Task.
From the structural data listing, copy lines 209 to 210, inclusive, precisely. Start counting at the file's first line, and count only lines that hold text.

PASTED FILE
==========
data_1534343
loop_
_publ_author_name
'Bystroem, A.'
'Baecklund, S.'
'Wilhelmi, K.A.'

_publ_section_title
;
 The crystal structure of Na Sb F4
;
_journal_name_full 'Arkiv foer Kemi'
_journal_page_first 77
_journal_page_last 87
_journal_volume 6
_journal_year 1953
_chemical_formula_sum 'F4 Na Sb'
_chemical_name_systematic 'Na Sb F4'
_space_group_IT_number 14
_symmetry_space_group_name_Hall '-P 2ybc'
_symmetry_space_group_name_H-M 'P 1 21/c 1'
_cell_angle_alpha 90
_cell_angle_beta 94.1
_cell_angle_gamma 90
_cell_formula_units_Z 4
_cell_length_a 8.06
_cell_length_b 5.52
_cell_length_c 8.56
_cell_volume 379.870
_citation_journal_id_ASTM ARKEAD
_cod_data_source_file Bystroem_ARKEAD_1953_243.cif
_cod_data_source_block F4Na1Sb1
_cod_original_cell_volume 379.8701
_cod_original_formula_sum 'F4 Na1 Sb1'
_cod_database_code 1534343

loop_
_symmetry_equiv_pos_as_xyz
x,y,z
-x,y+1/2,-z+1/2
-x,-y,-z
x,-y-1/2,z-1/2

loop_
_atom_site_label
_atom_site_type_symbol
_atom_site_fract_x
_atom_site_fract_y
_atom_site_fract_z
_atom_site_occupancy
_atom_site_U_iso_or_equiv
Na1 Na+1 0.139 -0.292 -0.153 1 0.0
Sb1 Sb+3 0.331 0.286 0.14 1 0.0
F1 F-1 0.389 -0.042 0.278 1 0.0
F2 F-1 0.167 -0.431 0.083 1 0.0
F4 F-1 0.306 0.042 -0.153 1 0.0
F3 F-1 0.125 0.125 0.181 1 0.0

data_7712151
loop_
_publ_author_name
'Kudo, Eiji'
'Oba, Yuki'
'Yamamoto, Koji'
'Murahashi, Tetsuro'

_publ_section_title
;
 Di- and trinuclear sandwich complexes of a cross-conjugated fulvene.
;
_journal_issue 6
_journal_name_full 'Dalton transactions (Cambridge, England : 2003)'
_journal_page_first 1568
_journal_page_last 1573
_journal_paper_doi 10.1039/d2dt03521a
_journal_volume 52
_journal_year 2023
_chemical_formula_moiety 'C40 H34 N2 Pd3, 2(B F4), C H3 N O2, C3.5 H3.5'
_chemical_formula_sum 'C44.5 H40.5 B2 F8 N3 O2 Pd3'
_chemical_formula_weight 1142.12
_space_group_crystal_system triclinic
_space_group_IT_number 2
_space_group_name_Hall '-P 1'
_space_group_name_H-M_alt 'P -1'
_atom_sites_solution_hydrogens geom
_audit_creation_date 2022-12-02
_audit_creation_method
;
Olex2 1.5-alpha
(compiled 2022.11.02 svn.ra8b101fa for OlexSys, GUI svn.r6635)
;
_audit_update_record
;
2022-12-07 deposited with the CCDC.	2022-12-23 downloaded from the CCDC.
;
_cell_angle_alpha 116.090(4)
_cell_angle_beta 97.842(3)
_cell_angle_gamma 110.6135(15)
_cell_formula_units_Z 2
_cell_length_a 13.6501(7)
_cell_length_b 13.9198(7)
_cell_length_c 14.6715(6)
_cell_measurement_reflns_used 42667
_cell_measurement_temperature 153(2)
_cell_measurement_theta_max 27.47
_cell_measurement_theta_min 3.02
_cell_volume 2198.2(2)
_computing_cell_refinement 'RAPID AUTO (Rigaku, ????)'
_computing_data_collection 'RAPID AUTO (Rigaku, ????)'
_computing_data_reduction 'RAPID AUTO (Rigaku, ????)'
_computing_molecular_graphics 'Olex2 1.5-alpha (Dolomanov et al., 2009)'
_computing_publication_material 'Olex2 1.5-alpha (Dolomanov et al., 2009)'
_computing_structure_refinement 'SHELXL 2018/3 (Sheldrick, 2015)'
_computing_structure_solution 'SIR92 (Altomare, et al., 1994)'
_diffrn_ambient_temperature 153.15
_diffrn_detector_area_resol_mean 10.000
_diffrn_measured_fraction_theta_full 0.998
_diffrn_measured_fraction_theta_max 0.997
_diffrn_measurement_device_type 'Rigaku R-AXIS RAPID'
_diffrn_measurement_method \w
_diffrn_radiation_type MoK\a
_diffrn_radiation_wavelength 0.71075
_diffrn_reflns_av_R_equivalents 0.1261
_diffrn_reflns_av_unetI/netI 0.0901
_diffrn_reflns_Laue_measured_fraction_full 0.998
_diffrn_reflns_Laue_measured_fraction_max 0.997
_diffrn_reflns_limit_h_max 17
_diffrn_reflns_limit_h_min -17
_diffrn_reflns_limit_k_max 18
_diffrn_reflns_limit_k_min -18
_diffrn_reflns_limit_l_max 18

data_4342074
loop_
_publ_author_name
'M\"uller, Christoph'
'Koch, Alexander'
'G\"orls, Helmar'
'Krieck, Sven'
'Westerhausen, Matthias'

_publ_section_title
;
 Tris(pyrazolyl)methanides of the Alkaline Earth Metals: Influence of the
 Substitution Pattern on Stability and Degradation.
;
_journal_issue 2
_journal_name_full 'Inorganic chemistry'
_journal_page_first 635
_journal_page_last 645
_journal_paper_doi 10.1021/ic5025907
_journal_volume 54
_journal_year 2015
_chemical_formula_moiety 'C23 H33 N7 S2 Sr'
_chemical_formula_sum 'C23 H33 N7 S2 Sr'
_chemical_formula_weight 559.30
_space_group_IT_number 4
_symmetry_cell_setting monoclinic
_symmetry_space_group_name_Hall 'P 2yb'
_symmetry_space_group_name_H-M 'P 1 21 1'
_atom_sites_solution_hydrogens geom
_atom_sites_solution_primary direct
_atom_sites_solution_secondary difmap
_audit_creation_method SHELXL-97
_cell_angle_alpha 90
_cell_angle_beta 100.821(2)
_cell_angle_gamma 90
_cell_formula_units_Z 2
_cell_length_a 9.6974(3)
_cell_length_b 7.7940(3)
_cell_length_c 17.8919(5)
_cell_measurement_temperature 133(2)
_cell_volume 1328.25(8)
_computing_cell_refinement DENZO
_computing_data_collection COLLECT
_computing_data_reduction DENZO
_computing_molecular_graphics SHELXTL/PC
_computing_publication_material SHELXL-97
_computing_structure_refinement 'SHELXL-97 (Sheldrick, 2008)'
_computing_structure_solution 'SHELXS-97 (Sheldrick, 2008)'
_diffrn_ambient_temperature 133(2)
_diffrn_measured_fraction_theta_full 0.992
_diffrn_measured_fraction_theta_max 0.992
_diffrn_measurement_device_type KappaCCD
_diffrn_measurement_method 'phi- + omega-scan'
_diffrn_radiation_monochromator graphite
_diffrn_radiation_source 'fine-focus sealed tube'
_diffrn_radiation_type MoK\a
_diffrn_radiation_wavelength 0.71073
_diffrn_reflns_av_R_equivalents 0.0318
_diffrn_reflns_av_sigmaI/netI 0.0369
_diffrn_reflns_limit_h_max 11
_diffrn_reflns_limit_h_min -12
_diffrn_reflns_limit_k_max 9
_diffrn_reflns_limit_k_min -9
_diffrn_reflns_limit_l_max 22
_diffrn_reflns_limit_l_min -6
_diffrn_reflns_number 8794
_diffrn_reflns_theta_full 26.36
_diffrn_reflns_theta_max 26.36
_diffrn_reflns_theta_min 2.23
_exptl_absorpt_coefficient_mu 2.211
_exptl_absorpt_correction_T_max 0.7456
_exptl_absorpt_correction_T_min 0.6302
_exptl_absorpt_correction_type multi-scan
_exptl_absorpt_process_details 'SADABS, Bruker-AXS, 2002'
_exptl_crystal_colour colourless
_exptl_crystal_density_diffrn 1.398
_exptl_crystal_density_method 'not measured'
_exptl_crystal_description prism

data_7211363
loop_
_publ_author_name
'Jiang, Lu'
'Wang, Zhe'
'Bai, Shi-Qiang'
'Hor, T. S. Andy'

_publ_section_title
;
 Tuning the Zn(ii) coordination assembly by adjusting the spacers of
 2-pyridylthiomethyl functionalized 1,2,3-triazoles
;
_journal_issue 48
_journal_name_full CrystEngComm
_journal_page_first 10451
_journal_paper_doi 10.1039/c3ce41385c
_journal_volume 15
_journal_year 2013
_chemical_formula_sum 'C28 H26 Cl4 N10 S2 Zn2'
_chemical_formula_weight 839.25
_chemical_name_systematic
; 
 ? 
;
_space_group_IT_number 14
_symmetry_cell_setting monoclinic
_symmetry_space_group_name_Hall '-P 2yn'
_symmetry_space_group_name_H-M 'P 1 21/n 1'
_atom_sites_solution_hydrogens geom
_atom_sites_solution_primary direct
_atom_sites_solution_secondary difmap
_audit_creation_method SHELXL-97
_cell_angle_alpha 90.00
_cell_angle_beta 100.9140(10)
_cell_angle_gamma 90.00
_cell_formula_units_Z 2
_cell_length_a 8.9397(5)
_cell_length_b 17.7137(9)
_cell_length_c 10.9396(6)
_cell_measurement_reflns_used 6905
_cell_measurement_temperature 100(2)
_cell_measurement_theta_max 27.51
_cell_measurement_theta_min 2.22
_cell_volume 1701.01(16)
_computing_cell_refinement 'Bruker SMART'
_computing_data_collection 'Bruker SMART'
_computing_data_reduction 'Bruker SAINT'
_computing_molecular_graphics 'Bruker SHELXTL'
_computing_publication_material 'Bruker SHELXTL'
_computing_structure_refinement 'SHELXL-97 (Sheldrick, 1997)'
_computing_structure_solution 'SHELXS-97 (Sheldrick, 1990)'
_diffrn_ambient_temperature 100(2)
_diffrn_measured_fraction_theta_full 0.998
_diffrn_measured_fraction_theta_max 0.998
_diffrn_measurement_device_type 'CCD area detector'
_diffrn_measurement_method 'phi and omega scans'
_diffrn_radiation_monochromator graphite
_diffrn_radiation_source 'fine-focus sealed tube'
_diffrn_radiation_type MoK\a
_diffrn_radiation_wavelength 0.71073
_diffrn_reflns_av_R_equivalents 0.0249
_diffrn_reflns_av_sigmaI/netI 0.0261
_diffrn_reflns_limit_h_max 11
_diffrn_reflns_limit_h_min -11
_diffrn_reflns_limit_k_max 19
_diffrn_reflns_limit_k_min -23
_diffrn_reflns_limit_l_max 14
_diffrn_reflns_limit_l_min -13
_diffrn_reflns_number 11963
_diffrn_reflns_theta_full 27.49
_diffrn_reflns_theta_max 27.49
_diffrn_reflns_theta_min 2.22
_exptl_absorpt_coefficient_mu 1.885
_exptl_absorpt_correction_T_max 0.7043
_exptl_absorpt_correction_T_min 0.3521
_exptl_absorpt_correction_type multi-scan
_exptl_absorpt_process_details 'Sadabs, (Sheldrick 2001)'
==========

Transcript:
'Bai, Shi-Qiang'
'Hor, T. S. Andy'